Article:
By Terry Wieland
One should never underestimate the capacity of the Victorians to take the commonplace and elevate it to the level of fine–or at least functional–art.
By an extraordinary coincidence, the emergence of modern guns and rifles in England occurred just as the phenomenon of Art Nouveau was sweeping Europe and the world. Gunmakers such as Boss and Woodward fashioned their products in accordance with Art Nouveau principles, and Holland & Holland’s famous engraving pattern for the Royal, adopted in the late 1890s, is one of the finest examples of the type to be found anywhere. Art Nouveau, for those who missed it, was a movement that advocated “art as a way of life,” and incorporated it in all manner of objects, from architecture to furniture to jewelry cases.
As a formal movement, it dates from 1895, but the trends in that direction existed for some decades before. Once it was formally recognized, however, gunmakers clutched the idea to their collective bosoms. Soon, every gunmaker sported a distinctive engraving pattern, and began sculpting locks and frames to Art Nouveau principles.
This approach trickled down to include not only “best” matched pairs intended for dukes and marquesses, but even the lowly rook rifle. This was a small game number that existed in England in one form or another since muzzleloading days, but it really took off with the development of the self-contained cartridge. Small-caliber muzzleloaders, known as “pea rifles” from the size of their bores and lead slugs, were used to shoot small game of all descriptions, from edible rabbits to predatory hawks. With the coming of breech loaders in the 1860s, cartridges were developed for this purpose, ranging in caliber from .220 to .360, and firing a 40- to 145-grain bullet at the usual blackpowder velocities of 1,200 to 1,500 feet per second.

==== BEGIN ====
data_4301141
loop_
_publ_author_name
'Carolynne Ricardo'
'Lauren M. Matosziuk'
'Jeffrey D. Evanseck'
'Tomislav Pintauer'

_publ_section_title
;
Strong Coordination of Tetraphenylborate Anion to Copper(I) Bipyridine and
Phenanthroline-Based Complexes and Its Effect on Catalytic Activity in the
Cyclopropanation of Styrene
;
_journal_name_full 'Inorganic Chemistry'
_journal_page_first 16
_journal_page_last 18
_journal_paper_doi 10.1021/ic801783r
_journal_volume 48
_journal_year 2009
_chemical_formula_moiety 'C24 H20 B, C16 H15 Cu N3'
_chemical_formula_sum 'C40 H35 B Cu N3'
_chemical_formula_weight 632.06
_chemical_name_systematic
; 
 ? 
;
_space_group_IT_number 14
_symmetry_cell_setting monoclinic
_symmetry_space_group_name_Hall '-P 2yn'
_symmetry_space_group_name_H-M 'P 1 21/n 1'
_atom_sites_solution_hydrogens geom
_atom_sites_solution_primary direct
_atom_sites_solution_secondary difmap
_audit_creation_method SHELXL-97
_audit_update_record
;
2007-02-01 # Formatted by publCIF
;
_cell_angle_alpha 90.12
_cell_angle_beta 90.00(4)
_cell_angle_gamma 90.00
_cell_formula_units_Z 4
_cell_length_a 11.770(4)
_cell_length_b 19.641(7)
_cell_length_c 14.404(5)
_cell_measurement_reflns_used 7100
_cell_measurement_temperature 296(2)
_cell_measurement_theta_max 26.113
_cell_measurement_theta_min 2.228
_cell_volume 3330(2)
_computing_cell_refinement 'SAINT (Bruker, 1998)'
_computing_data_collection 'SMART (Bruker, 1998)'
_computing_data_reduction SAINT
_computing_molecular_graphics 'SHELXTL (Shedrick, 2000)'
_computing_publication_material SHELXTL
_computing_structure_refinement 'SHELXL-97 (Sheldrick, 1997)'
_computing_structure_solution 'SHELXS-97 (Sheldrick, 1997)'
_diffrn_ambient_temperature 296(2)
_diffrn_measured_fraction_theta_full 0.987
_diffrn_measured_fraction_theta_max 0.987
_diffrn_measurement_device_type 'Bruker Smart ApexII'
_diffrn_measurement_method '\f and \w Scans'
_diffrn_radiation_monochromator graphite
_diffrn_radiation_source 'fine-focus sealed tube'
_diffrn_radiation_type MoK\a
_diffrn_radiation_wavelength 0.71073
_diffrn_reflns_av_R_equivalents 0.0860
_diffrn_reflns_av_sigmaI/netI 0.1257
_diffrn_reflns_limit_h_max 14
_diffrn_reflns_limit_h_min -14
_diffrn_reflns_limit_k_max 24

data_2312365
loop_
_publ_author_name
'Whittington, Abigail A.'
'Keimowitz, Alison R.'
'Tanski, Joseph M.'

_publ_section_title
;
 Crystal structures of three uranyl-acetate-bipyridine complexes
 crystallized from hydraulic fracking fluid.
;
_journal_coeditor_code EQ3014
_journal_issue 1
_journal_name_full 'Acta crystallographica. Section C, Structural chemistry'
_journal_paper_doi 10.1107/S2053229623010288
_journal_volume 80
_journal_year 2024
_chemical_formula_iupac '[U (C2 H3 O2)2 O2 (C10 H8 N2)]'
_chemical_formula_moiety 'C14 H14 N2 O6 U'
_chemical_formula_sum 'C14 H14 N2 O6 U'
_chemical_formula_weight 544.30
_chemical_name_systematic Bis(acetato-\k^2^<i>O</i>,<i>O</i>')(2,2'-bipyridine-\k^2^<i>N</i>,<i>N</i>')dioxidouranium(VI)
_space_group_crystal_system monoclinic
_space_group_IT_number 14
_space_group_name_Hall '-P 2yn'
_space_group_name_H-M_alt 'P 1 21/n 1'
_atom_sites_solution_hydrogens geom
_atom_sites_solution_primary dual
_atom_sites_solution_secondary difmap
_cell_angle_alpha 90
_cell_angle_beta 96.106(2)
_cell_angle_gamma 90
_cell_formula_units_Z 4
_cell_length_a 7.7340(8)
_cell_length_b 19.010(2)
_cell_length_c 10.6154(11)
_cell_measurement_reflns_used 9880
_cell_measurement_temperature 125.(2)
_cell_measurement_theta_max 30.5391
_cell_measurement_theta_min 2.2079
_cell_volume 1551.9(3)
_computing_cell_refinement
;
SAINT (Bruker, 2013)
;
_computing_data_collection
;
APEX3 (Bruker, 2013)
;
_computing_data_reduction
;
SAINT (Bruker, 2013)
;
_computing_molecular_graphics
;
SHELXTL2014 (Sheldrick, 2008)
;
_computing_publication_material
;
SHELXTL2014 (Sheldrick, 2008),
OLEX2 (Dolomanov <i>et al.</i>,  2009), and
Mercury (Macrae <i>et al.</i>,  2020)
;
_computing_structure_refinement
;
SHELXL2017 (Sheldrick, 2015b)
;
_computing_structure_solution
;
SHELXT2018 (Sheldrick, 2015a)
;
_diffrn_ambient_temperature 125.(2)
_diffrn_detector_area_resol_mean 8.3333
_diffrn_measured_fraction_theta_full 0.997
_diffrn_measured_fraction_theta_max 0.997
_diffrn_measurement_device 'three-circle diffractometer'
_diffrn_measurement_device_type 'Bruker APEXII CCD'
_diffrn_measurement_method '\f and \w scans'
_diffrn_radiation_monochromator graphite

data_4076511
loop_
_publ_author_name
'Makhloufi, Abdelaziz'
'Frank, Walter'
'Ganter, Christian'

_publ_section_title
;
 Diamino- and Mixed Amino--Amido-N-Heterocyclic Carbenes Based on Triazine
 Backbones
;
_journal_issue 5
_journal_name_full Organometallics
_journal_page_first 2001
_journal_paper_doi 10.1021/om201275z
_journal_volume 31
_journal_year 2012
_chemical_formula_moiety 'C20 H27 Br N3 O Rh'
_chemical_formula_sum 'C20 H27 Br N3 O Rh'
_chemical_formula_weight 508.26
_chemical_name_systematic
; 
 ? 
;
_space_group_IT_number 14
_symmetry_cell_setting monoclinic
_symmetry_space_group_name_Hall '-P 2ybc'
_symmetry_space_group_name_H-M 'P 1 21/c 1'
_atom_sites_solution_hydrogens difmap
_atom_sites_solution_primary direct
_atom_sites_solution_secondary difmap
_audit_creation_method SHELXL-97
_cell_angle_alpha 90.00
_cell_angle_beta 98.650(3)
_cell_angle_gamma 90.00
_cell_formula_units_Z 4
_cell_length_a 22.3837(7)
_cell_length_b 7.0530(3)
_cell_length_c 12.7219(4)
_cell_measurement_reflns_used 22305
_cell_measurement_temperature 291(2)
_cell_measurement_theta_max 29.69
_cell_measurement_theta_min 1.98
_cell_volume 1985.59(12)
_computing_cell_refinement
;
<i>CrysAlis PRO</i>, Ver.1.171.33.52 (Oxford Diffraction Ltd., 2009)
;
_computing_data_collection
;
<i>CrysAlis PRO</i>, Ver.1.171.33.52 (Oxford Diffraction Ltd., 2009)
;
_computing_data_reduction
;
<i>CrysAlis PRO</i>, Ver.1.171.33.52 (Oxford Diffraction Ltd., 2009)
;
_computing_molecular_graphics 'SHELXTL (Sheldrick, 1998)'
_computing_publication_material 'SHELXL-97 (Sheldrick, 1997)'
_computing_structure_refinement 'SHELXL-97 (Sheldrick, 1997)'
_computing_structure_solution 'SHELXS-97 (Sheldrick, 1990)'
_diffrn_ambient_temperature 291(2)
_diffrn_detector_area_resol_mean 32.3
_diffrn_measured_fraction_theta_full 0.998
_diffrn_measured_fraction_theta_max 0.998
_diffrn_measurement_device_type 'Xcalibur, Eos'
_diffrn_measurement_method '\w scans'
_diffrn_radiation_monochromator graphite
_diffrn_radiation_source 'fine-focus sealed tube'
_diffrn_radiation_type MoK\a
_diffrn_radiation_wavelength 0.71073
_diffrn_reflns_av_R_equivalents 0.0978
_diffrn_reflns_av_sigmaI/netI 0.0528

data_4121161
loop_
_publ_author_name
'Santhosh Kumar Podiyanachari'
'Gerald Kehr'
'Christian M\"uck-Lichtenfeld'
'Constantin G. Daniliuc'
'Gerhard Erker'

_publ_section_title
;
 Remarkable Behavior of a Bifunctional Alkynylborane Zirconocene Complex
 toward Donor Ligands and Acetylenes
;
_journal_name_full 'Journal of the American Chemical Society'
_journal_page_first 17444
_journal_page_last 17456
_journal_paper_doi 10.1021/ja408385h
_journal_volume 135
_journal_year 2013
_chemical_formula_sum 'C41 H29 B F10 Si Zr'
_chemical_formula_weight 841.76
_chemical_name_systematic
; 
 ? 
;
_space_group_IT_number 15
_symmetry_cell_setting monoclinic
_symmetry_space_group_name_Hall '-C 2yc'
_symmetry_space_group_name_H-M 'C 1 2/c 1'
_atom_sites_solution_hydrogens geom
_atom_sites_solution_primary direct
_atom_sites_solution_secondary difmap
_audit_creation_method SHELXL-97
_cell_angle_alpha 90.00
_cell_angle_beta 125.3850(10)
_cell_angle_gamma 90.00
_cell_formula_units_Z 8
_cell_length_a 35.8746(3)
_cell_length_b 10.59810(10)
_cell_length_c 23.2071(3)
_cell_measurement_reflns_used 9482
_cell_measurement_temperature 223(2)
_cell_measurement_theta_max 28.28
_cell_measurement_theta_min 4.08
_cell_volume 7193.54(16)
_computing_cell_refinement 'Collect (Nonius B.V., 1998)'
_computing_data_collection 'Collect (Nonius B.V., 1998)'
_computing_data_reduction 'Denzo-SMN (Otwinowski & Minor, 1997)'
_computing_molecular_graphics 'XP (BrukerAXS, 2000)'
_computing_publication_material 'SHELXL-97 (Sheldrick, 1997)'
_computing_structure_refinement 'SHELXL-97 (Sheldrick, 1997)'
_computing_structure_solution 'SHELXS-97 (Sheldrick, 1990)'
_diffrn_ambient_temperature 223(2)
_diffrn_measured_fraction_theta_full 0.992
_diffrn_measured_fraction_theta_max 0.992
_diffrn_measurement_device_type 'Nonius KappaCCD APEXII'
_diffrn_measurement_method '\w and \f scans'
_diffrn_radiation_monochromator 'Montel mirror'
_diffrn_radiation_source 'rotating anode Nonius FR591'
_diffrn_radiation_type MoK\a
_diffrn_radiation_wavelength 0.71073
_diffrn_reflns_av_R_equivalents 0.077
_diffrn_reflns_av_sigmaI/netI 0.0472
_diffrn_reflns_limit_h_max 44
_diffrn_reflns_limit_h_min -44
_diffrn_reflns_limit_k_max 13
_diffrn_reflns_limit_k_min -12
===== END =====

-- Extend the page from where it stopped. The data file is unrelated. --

Generally, such game was shot at 50 to 75 yards, and rarely more than 100. They wanted bullets that would neither destroy edible meat nor carry too far and endanger bystanders. Such rifles came to be formally known as “rook and rabbit” rifles. Holland & Holland made a particular specialty of such rifles, reportedly selling some 5,000 of them in the late 1800s. In Birmingham, Westley Richards–always a rifle specialist–and W.W. Greener were noted for their rook rifles.
Various actions were used, but the miniature Martini, a scaled-down version of the military Martini-Henry, was a favorite for its strength and its accuracy. In 1900, Greener introduced a cartridge called the .300 Rook, and a year later, Westley Richards came out with a lengthened version which they named the .300 Sherwood. Kynoch, who loaded ammunition for it, called it the .300 Extra Long. Westley Richards also developed a special rifle called the Sherwood built on the Martini action. It was modified into a takedown with an easily removable barrel and a detachable lock mechanism held in place by a thumb screw.
The .300 Sherwood launched a 140-grain bullet at 1,400 fps, a considerable gain over the .300 Rook (80 grains, 1,200 fps).
In 1906, Henry Sharp, in his book Modern Sporting Gunnery, extolled the virtues of the .300 Sherwood as a big game killer, quoting hunters in British Columbia who used it to kill bears, bighorn sheep, and one verified caribou at 220 yards. Not something I would do, but there you have it.
Alas, the coming of the .22 Long Rifle rimfire cartridge killed off the old rook calibers, and many of these vintage rifles were rebarreled and reworked into .22s. The advent of restrictive firearm legislation in Britain caused many to be destroyed, while others were exported to Australia, Canada, and South Africa. Historian Donald Dallas estimates the total number of rook rifles made to be in the hundreds of thousands, and while many have gone to their reward, enough are still around to make it interesting at auctions. The old cartridges are a lot of fun to work with, and a “best” quality rook rifle is something to see. It is also affordable for those who admire English workmanship but can’t aspire to a big name double rifle.